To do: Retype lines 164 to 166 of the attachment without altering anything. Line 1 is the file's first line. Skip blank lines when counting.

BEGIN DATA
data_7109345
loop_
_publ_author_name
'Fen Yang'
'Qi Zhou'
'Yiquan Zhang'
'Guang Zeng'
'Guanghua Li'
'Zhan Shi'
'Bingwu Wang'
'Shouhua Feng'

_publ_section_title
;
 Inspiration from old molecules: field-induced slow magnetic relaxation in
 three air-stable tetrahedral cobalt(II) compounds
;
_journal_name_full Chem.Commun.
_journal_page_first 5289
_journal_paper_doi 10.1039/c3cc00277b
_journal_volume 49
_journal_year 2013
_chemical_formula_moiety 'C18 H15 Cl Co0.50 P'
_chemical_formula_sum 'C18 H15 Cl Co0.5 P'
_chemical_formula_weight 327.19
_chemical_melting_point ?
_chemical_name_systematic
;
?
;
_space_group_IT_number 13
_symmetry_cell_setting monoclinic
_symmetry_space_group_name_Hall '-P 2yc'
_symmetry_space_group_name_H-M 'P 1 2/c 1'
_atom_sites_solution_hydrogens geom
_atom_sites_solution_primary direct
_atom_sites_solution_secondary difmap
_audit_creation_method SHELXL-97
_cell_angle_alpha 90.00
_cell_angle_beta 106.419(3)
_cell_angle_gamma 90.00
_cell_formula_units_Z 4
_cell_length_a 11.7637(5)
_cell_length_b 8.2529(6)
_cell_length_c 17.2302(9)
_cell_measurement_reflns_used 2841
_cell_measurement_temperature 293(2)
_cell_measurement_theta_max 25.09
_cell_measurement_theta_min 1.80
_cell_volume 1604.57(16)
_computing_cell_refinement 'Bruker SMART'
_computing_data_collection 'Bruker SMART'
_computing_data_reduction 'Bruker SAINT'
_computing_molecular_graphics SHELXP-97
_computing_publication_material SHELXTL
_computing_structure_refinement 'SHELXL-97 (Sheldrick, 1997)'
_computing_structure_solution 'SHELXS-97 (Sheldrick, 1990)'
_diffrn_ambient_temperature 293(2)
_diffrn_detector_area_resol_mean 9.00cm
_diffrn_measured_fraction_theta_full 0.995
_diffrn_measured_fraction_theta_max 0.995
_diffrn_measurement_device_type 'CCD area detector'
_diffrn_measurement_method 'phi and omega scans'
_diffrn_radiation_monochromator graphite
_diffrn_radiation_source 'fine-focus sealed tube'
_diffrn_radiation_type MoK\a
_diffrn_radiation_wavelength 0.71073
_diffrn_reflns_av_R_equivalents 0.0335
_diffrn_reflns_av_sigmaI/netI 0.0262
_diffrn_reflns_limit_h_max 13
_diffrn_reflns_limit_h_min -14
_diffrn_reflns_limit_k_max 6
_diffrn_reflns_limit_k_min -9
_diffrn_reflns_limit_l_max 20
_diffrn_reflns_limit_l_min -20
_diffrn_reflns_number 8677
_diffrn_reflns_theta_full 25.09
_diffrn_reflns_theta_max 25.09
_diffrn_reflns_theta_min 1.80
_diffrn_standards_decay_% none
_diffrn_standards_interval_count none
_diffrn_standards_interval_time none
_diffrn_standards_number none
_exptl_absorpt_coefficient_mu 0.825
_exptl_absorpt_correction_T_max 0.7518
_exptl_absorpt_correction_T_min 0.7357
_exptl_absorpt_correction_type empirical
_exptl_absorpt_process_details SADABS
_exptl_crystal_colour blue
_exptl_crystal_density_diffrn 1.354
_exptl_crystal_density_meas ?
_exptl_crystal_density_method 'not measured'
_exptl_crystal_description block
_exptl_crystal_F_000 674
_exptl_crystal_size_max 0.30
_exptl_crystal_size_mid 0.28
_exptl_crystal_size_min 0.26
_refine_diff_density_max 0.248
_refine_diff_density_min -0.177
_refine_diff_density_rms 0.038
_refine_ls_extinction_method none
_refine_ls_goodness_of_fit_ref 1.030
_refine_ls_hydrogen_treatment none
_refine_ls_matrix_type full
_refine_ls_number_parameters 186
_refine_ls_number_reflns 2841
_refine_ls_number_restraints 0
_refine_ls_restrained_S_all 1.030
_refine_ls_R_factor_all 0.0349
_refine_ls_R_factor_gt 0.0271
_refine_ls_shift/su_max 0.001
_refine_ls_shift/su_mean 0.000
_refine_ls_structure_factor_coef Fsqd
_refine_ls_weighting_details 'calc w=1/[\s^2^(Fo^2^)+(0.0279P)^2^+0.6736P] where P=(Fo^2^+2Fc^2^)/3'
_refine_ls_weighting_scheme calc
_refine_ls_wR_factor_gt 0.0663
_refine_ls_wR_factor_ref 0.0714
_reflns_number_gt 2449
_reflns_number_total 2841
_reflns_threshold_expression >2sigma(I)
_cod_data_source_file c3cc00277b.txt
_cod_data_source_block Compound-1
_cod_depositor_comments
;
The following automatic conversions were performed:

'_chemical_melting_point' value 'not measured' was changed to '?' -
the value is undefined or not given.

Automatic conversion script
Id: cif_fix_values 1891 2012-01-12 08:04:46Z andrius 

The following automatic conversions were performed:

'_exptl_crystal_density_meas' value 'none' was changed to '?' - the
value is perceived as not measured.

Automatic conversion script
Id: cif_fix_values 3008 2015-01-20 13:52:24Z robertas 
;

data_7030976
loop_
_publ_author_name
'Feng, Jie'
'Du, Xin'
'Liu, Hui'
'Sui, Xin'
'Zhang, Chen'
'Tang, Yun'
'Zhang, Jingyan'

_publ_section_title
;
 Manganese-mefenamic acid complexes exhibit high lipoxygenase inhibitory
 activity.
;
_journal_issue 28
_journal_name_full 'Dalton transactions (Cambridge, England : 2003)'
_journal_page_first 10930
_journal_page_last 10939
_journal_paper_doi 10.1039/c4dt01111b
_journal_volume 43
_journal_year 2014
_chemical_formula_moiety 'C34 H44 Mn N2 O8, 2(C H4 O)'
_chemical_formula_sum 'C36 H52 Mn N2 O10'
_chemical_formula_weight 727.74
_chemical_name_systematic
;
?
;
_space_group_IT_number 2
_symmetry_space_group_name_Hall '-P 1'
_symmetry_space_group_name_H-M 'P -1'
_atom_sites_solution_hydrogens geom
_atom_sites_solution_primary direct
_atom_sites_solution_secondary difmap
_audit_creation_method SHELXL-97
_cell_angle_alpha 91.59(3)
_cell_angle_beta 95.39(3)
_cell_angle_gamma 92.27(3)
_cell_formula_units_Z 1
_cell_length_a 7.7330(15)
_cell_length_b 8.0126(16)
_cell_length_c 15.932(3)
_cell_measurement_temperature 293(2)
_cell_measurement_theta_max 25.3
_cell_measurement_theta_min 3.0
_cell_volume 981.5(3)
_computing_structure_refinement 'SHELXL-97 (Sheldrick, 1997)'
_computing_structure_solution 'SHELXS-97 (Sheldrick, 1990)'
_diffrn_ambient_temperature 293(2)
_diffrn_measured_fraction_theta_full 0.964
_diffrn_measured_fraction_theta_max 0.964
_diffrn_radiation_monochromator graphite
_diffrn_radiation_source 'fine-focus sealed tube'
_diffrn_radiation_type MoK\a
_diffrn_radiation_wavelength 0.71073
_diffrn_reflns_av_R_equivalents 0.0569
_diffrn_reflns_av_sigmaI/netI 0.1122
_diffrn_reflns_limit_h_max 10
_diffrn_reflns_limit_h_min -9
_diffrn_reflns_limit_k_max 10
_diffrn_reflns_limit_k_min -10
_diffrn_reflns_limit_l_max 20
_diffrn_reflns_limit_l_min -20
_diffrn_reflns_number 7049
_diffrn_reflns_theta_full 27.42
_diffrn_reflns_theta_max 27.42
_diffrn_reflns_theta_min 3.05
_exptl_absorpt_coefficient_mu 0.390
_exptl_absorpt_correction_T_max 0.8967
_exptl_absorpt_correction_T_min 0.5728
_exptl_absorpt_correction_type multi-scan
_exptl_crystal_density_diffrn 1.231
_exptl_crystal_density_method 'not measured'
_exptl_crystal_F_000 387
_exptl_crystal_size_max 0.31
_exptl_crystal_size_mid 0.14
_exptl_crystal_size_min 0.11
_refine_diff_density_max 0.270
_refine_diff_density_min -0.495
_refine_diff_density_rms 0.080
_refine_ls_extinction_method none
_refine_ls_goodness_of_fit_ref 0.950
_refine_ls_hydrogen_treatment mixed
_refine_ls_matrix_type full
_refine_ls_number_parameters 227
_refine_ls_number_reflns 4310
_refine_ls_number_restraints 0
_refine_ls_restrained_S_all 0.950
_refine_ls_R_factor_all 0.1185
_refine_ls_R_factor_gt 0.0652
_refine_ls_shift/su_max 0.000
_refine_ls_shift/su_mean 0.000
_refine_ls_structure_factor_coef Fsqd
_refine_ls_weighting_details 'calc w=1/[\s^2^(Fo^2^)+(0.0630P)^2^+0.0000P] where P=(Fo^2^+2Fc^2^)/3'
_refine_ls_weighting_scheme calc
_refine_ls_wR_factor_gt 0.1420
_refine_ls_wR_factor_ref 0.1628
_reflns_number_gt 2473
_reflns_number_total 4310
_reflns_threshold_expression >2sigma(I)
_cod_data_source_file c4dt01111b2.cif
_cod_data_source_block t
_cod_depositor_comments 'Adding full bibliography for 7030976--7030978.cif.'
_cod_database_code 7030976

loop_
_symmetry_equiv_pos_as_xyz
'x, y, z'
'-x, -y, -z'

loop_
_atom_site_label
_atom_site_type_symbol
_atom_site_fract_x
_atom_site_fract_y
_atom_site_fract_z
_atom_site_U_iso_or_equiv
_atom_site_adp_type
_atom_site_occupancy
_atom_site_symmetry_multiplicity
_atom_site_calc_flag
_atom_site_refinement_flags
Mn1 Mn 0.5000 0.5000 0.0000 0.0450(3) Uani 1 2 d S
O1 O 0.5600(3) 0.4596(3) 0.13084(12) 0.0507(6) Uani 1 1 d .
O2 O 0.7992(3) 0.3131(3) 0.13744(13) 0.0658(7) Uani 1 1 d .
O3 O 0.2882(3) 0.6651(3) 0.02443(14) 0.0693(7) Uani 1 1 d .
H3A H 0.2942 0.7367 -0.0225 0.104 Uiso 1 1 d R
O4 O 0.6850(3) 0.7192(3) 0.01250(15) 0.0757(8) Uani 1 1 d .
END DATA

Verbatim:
_space_group_IT_number 2
_symmetry_space_group_name_Hall '-P 1'
_symmetry_space_group_name_H-M 'P -1'